September 12th, 2012
Depending upon where you live, certain major disasters won’t be covered. Most lenders require you to have some form of insurance because they also hold title to the property until the mortgage is paid off. Most home owners insurance is chosen during the final closing of your home in order to protect all of your assets as well as the home. By finding the right home owners insurance, you will be sure to be protected against any accident or natural disaster that may happen.
Home owners insurance is divided into a variety of categories including liability insurance. Your best bet in deciding on home owners insurance coverage is to first figure out how much you own in furniture, clothing, electronics, etc. and the value of the home. Most insurance agents have a standard amount that each house is worth for replacement. That is, if it burned down or washed away, how much would it cost to purchase the wood, shingles, brick, etc. and hire someone to rebuild the house. Additionally you will want to add in a coverage that adjusts with inflation. It would have cost a lot less to replace your house ten years ago then it would to rebuild now.
We all know that things happen. The earth moves, and winds blow. Homeowner’s insurance doesn’t cover what are considered Acts of God such as floods, tornadoes, earthquakes, landslides, fire, and hurricanes. There are usually high priced alternatives to cover these if you live in a high-risk area. Even if the risk is fairly small, flood insurance is a good idea, though it can cost $1,700 a year or more on a $150,000 building and $50,000 in coverage for contents. Earthquake insurance causes quite a bit of debate amongst homeowners in California as to whether it’s worth the additional cost or not since the homeowner is required to come up with the first 15% of the damage. If the house material and labor costs $500,000, the owner would need to pay for the first $75,000 out of pocket. Still others feel that they won’t be eligible for other insurance if they don’t claim against the earthquake insurance first.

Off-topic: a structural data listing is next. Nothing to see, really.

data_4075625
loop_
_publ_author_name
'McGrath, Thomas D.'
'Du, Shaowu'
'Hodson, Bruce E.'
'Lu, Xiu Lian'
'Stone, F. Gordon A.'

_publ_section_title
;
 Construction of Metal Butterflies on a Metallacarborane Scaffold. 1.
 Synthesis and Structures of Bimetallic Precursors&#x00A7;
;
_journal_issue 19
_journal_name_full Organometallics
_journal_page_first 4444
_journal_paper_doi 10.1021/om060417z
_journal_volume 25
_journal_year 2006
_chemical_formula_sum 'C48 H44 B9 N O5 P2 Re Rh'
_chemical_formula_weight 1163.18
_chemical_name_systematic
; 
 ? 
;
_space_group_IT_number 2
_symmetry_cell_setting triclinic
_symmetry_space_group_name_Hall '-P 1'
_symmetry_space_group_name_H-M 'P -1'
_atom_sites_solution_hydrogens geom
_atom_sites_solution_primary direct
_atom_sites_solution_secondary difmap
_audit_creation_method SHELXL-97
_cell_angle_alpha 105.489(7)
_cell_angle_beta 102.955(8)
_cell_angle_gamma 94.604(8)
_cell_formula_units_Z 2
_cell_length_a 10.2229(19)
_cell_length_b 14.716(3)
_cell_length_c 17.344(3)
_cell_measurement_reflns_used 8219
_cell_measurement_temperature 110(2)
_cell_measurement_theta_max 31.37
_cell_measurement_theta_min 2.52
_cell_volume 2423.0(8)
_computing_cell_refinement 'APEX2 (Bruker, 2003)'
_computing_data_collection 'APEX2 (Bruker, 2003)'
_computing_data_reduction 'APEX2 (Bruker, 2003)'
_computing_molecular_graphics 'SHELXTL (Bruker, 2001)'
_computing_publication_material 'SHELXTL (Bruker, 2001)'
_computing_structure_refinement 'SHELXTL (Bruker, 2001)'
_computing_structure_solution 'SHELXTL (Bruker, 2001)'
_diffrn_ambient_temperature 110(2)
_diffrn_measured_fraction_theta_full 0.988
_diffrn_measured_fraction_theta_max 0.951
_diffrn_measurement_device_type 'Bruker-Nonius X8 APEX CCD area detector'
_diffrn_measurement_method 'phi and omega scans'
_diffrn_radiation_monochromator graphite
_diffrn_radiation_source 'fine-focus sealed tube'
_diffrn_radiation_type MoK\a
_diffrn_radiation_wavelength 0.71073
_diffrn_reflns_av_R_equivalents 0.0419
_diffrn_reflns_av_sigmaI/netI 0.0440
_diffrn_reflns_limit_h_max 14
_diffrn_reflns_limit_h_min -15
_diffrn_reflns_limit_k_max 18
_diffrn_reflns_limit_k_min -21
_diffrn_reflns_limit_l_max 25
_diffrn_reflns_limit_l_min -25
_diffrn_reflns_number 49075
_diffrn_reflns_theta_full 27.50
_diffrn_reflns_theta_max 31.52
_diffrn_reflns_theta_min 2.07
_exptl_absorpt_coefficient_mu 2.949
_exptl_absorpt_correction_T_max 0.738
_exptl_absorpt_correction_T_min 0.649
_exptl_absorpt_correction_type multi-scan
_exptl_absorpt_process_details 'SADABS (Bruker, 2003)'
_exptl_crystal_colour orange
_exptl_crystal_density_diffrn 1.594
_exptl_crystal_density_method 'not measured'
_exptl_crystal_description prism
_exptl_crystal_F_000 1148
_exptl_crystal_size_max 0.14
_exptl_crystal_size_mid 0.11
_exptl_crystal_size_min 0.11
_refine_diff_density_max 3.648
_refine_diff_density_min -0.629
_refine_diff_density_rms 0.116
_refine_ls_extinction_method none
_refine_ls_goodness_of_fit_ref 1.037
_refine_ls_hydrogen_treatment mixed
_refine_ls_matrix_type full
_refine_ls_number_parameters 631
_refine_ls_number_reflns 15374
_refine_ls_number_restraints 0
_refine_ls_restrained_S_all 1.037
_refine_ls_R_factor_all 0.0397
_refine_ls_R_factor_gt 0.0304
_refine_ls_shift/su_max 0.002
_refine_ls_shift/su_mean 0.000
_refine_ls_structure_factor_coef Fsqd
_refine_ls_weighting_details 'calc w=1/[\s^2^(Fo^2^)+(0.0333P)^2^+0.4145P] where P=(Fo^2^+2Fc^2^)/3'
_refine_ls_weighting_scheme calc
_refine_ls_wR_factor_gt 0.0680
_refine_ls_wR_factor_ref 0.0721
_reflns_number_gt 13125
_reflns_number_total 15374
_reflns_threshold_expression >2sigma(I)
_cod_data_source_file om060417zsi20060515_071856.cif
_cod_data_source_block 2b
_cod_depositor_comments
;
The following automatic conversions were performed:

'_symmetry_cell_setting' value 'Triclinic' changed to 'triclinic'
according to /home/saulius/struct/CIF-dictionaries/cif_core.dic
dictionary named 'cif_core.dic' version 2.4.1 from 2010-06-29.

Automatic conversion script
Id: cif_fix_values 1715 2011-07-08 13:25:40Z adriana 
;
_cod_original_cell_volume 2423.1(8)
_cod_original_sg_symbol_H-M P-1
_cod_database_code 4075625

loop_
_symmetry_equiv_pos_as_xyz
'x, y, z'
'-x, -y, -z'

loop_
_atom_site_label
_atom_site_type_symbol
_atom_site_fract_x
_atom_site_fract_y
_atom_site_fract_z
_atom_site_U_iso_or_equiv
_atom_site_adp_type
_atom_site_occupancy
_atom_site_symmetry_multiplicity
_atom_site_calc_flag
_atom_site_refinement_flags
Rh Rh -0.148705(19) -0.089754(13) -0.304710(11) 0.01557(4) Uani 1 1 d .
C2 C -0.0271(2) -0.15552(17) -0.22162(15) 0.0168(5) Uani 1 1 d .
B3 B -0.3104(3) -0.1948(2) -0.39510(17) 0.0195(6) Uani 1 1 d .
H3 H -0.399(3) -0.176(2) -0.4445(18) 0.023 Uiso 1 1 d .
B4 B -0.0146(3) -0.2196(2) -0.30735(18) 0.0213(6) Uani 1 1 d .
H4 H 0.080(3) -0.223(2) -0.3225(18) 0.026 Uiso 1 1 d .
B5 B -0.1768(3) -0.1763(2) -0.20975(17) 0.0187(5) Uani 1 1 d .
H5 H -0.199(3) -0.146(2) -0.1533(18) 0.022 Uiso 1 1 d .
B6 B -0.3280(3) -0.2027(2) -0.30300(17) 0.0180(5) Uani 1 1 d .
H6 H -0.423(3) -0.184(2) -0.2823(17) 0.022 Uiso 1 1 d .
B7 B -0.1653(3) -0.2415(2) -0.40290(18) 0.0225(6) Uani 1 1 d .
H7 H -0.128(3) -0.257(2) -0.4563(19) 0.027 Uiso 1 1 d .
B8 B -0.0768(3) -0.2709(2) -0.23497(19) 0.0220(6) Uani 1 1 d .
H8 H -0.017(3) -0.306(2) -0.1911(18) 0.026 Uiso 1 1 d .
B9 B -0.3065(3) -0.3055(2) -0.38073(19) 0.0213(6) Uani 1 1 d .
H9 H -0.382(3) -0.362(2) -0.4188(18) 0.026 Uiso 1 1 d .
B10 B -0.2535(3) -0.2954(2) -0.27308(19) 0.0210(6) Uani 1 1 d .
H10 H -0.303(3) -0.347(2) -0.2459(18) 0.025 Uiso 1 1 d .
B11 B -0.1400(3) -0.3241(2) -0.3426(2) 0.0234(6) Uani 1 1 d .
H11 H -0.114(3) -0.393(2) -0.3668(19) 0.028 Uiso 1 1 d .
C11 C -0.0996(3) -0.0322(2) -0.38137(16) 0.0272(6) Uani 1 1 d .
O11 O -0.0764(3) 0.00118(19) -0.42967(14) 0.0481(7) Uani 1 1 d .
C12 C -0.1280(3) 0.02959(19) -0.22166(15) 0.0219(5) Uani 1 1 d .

Other common exclusions include damage from mold, broken pipes caused by lack of routine maintenance, and sewage backups. If you have termite damage, your homeowner’s insurance won’t cover the cost to clean it up and repair. If someone installed something incorrectly, and it causes damage, your homeowner’s insurance will not cover it. And example would be if you had a company hook up a water softener, and they connected copper pipe directly to galvanized pipe without a dielectric junction, and it rotted out all of your internal plumbing, homeowner’s insurance would not pay for the repipe.
If you own expensive jewelry or art, you will need to add in additional riders to your homeowner’s insurance.
It is a good idea to talk with your insurance agent regularly and make adjustments based upon your lifestyle and changes in your neighborhood.